Highlighting the immunity benefits of gut health could not have come at a more opportune time. COVID-19 has thrown into sharp relief the importance of maintaining a strong immune system. Pre-existing health conditions such as high blood pressure or obesity are widely known to make one more vulnerable to COVID-19. As such, consumers are eager to maintain a certain level of health and, in turn, strengthen their immunity against illnesses that weaken the body’s response. 

Boosting immunity via the intestinal environment can also be achieved through diet. Knowing this, consumers are focused on the idea of taking supplements to improve the probiotic (i.e., intestinal) environment and look for more food and drink formulations with probiotics, fermentation and, prebiotics to improve their wellness. With the impact of COVID-19 still fresh on many consumers’ minds, there will be greater demand for a variety of probiotics—and we will see more diversification of probiotic food and drink (e.g., soymilk , juice, etc.), as well as usage occasions of probiotics (e.g., using specific strains targeting various health needs, such as weight management, skin improvement, etc.).


The Potential Of Gut/Brain Connection

As discussed in Mintel consumer trend Total Wellbeing, emerging scientific research and improved health tracking have encouraged consumers to find solutions that complement the natural inbuilt body clock. Taking care of the human ecosystem doesn’t mean just physical health. Cognitive functions, including learning, memory, and perception, also rely on the brain and the body—and this brings us to maintaining a healthy gut/brain axis.  

The gut/brain axis is the connection linking the brain, digestive system, and emotions and is essential in protecting our cognitive and physical wellbeing. It’s the reason why we feel butterflies in our stomach when we’re excited or nauseous when we’re nervous or scared. As such, maintaining gut health is just as important when discussing mental and cognitive functions.

The growing awareness and exploration surrounding the gut-brain axis is reflected in the growth in patents filed by research institutions, healthcare businesses and food and drink companies around the globe. We’ve seen patents registered to propose that mental health disorders could be alleviated by ingesting a specific bacterium, and there’s been discussion linking gastrointestinal symptoms to autism spectrum disorder. With growing talk in the scientific sphere into the gut microbiome suggesting a broader influence on wellbeing, including impact on mental health issues, the public is gradually catching on, and there are likely to be wider opportunities for a range of possible claims in the future.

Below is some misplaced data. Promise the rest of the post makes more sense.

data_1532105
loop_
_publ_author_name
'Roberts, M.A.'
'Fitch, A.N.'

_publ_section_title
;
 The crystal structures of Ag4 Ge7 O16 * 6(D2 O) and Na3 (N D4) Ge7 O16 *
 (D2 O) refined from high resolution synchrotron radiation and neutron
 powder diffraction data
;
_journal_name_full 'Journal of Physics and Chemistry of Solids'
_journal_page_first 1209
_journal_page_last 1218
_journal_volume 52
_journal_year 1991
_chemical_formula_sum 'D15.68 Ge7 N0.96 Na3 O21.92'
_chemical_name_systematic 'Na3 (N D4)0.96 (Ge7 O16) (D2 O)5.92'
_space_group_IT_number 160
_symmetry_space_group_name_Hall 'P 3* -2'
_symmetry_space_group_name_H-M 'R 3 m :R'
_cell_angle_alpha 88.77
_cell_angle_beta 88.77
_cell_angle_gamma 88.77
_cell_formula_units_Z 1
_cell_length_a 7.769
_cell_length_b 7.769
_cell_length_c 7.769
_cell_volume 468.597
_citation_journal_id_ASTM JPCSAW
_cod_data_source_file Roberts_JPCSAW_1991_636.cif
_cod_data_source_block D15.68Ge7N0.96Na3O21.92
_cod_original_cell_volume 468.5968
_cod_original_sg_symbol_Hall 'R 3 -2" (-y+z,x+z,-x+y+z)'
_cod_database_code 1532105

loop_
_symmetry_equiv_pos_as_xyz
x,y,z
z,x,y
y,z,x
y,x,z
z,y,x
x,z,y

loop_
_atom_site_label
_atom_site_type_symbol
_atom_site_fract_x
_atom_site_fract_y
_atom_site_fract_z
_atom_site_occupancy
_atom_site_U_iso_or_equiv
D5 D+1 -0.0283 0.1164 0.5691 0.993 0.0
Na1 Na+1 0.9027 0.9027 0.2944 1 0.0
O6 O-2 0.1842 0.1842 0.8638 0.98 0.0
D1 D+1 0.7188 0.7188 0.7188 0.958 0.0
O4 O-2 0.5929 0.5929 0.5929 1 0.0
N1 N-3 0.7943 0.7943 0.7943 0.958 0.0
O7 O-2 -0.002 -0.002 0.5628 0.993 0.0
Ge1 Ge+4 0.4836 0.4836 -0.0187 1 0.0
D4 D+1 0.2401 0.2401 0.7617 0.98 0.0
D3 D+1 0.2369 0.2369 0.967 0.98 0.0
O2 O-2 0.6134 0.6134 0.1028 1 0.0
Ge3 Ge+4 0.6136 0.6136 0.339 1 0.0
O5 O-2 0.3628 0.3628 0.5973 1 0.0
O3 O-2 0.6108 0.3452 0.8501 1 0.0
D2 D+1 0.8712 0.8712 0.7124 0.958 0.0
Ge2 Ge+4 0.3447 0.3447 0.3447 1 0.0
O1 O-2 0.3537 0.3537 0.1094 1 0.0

To address the needs of the regular consumer, brands can once again turn to pre- and probiotics – specific prebiotic fibres or bacteria strains may influence cognitive functions and help balance mood. With the widespread of acceptance of such food in the form of yogurt, kimchi and juices, there is ample opportunity to explore the use of pre- and probiotics for gut and cognitive health.

Beyond that, postbiotics are also gaining ground. Postbiotics are non-viable bacterial products or metabolic products of probiotic bacteria, and are said to regulate gastrointestinal health, helping to decrease inflammation while boosting brain function. Forms of postbiotics include organic acids or short-chain fatty acids, peptidoglycans, and polysaccharides. Keep a lookout for the growth of postbiotics, which are generally found in food fermented by live bacteria—think tempeh and sauerkraut. An advantage postbiotics have is that offer alternatives to probiotics in categories like ambient dairy or ambient snacks and other categories where consumers may be interested in probiotics, but technical challenges (e.g., heat treatment, ambient storage, lack of moisture in product etc.) make it very difficult for producers to keep probiotics alive. These emerging ingredients might offer an alternative means of delivering the health benefits of living microorganisms to consumers in such categories. Postbiotics also has the potential to emerge as a functional ingredient for the gut microbiome, where postbiotics can complement established prebiotics and probiotics in products offering consumers a total gut and brain health solution. 


Don’t Forget The Gut!

All this is to say that the gut is more important than we think it is. Research shows that gut health is inextricably linked to the rest of our body and can significantly impact our skin, immunity, and cognitive functions. Many consumers already know that maintaining gut health is vital to overall wellbeing—but tap on the interest to highlight links to the other parts of the body and reinforce the role of consuming prebiotics and probiotics (and as more research emerges, postbiotics) in ensuring gut health.


*References available upon request